Do you feel older than your age? You're not alone!

Do you feel older than your actual age? If so, you are not alone.

We conducted a survey of Americans aged 25-45. 64% of these adults feel physically older than their actual age, according to our new research. Yet mentally, 73% feel younger than they really are.

Given the sense of an older physical age, it’s no surprise that 40% of respondents said that they have aches and pains with no identifiable source – seven of them, on average. The most common areas with aches and pains were the neck (54%), joints (51%) and back (50%).

Our study examined why respondents might be feeling older than their real age.

34% of these adults say parenting has aged them. Work takes a toll on youthful vigor too, but not necessarily, as one might expect, due to the stress and responsibility it can entail. Instead, about 33% of respondents blamed their workstation ergonomics for their sense of aging.

Does all this perceived premature aging strengthen Americans’ belief in the adage that “youth is wasted on the young?” For 55% of respondents, the answer is yes.

Four in 10 admitted the top struggle of growing up is being responsible for their physical health, including making their own doctor’s appointments. The same proportion, moreover, admitted to not buying nutritious food when grocery shopping. And for 36% of respondents, among the hardest parts of being an adult is working up the energy to cook up a balanced meal every night.

Our survey found that more than half of respondents said they still struggle to consume the right amounts of nutrients – and 71% admit they couldn’t identify the right number of daily servings required from each food group. A full 26% rarely or never consumed fruits, and nearly a quarter said the same about veggies.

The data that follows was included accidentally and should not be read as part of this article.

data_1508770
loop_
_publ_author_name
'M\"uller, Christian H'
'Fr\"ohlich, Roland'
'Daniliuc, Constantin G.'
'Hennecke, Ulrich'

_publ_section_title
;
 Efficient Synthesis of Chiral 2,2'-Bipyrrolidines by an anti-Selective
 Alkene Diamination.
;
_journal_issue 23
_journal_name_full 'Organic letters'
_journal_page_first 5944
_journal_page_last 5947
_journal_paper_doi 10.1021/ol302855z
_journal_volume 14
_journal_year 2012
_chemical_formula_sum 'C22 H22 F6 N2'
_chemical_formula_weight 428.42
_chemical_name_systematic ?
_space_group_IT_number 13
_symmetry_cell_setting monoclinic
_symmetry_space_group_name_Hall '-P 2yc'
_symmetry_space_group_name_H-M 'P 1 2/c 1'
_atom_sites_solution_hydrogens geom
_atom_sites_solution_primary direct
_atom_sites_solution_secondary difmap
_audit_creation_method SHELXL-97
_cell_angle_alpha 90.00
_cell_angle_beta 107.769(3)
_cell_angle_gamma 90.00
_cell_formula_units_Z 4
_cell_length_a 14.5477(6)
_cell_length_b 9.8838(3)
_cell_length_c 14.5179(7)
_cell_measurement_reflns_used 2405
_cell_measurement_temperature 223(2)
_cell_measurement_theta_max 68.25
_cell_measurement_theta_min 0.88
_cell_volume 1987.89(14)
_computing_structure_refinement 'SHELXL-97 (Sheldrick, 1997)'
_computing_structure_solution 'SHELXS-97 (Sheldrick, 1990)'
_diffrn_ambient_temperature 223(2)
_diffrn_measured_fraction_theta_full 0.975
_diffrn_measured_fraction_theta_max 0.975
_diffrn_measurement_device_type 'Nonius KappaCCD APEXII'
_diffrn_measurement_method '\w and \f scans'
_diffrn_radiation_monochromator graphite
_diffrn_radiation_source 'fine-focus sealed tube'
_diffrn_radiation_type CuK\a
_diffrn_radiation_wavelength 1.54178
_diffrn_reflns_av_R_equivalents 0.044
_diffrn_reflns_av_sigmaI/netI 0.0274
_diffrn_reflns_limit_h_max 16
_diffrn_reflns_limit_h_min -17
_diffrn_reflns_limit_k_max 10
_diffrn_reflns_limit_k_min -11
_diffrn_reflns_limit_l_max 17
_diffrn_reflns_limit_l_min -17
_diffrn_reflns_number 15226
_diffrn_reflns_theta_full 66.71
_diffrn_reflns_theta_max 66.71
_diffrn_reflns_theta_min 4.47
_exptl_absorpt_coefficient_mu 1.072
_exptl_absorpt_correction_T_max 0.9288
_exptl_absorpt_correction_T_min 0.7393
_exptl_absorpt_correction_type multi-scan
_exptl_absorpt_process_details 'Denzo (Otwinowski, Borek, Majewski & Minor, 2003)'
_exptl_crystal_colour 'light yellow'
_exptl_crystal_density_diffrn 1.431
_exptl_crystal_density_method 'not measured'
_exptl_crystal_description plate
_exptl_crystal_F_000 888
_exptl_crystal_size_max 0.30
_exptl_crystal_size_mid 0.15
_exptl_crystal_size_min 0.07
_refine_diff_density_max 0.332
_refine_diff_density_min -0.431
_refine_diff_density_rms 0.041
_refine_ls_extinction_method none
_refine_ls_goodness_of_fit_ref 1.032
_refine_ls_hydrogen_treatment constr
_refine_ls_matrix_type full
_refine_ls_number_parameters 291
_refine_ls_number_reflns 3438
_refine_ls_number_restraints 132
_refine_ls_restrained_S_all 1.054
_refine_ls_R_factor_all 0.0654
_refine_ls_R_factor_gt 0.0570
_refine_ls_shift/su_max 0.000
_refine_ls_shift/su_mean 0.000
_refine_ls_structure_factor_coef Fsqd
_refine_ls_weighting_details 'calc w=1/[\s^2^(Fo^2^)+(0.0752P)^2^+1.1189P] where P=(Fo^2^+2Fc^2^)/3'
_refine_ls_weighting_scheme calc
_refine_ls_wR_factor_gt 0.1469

Moreover, nearly a third of respondents (31%) in this age group reported that they rarely or never consumed fish -- a far cry from the United States Department of Agriculture recommendation of eating two 4 oz servings per week.

“The survey data reveals that nutrition gaps are more than common among adults in this age group, but that’s not necessarily a surprise. For example, it’s understandable that busy adults don’t necessarily have time to cook the recommended servings of fish per week, even though it is an excellent source of Omega-3s that support heart and immune health,” said Dr. Taz Bhatia, Integrative Medicine Physician.

“If you can’t add more of these foods to your diet, one of the best ways to mitigate these nutrient gaps is with high quality supplements,” she added. “Look at how the supplements are sourced, the quality and quantity of the ingredients and any third-party testing.”

63% percent of respondents said that as they’ve gotten older, the number of vitamins and supplements they take has increased. However, two-thirds still feel like they should be taking more than they currently do.

“Our perception of aging can be influenced by many cultural factors, but it ultimately has little to do with our overall state of health. It’s important to listen to your body, especially when it comes to nutrition,” said Dr. Bhatia.